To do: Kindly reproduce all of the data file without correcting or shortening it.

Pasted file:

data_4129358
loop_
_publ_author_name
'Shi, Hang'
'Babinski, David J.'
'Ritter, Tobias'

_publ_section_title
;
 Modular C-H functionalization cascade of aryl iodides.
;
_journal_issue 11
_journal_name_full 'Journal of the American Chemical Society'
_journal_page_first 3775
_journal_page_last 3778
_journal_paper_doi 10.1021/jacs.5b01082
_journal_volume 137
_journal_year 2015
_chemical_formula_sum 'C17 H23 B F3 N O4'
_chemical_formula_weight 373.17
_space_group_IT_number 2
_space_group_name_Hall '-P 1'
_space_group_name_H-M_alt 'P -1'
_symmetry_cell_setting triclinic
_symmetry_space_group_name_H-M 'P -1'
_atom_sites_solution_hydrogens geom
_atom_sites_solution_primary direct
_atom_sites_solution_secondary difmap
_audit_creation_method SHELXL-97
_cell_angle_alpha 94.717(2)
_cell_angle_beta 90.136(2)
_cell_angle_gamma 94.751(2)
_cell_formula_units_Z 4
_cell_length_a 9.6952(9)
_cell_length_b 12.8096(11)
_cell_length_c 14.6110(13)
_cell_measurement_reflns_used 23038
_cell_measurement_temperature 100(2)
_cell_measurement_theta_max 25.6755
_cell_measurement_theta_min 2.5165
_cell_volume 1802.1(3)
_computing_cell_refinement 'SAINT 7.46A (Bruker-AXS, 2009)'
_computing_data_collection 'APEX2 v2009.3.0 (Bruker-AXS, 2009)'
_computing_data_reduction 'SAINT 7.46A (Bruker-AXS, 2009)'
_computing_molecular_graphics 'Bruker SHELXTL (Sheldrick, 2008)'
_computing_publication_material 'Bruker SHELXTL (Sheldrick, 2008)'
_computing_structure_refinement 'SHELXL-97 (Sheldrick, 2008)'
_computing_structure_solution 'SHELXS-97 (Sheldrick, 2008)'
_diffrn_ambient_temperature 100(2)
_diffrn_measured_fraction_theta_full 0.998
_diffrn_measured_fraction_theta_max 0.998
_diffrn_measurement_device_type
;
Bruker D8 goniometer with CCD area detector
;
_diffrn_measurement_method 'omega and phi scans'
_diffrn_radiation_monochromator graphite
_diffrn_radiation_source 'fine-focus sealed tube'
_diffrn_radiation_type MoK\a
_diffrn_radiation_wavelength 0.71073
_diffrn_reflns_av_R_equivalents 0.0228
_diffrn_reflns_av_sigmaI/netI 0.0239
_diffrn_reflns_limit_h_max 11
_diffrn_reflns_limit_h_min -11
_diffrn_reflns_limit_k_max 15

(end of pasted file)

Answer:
data_4129358
loop_
_publ_author_name
'Shi, Hang'
'Babinski, David J.'
'Ritter, Tobias'

_publ_section_title
;
 Modular C-H functionalization cascade of aryl iodides.
;
_journal_issue 11
_journal_name_full 'Journal of the American Chemical Society'
_journal_page_first 3775
_journal_page_last 3778
_journal_paper_doi 10.1021/jacs.5b01082
_journal_volume 137
_journal_year 2015
_chemical_formula_sum 'C17 H23 B F3 N O4'
_chemical_formula_weight 373.17
_space_group_IT_number 2
_space_group_name_Hall '-P 1'
_space_group_name_H-M_alt 'P -1'
_symmetry_cell_setting triclinic
_symmetry_space_group_name_H-M 'P -1'
_atom_sites_solution_hydrogens geom
_atom_sites_solution_primary direct
_atom_sites_solution_secondary difmap
_audit_creation_method SHELXL-97
_cell_angle_alpha 94.717(2)
_cell_angle_beta 90.136(2)
_cell_angle_gamma 94.751(2)
_cell_formula_units_Z 4
_cell_length_a 9.6952(9)
_cell_length_b 12.8096(11)
_cell_length_c 14.6110(13)
_cell_measurement_reflns_used 23038
_cell_measurement_temperature 100(2)
_cell_measurement_theta_max 25.6755
_cell_measurement_theta_min 2.5165
_cell_volume 1802.1(3)
_computing_cell_refinement 'SAINT 7.46A (Bruker-AXS, 2009)'
_computing_data_collection 'APEX2 v2009.3.0 (Bruker-AXS, 2009)'
_computing_data_reduction 'SAINT 7.46A (Bruker-AXS, 2009)'
_computing_molecular_graphics 'Bruker SHELXTL (Sheldrick, 2008)'
_computing_publication_material 'Bruker SHELXTL (Sheldrick, 2008)'
_computing_structure_refinement 'SHELXL-97 (Sheldrick, 2008)'
_computing_structure_solution 'SHELXS-97 (Sheldrick, 2008)'
_diffrn_ambient_temperature 100(2)
_diffrn_measured_fraction_theta_full 0.998
_diffrn_measured_fraction_theta_max 0.998
_diffrn_measurement_device_type
;
Bruker D8 goniometer with CCD area detector
;
_diffrn_measurement_method 'omega and phi scans'
_diffrn_radiation_monochromator graphite
_diffrn_radiation_source 'fine-focus sealed tube'
_diffrn_radiation_type MoK\a
_diffrn_radiation_wavelength 0.71073
_diffrn_reflns_av_R_equivalents 0.0228
_diffrn_reflns_av_sigmaI/netI 0.0239
_diffrn_reflns_limit_h_max 11
_diffrn_reflns_limit_h_min -11
_diffrn_reflns_limit_k_max 15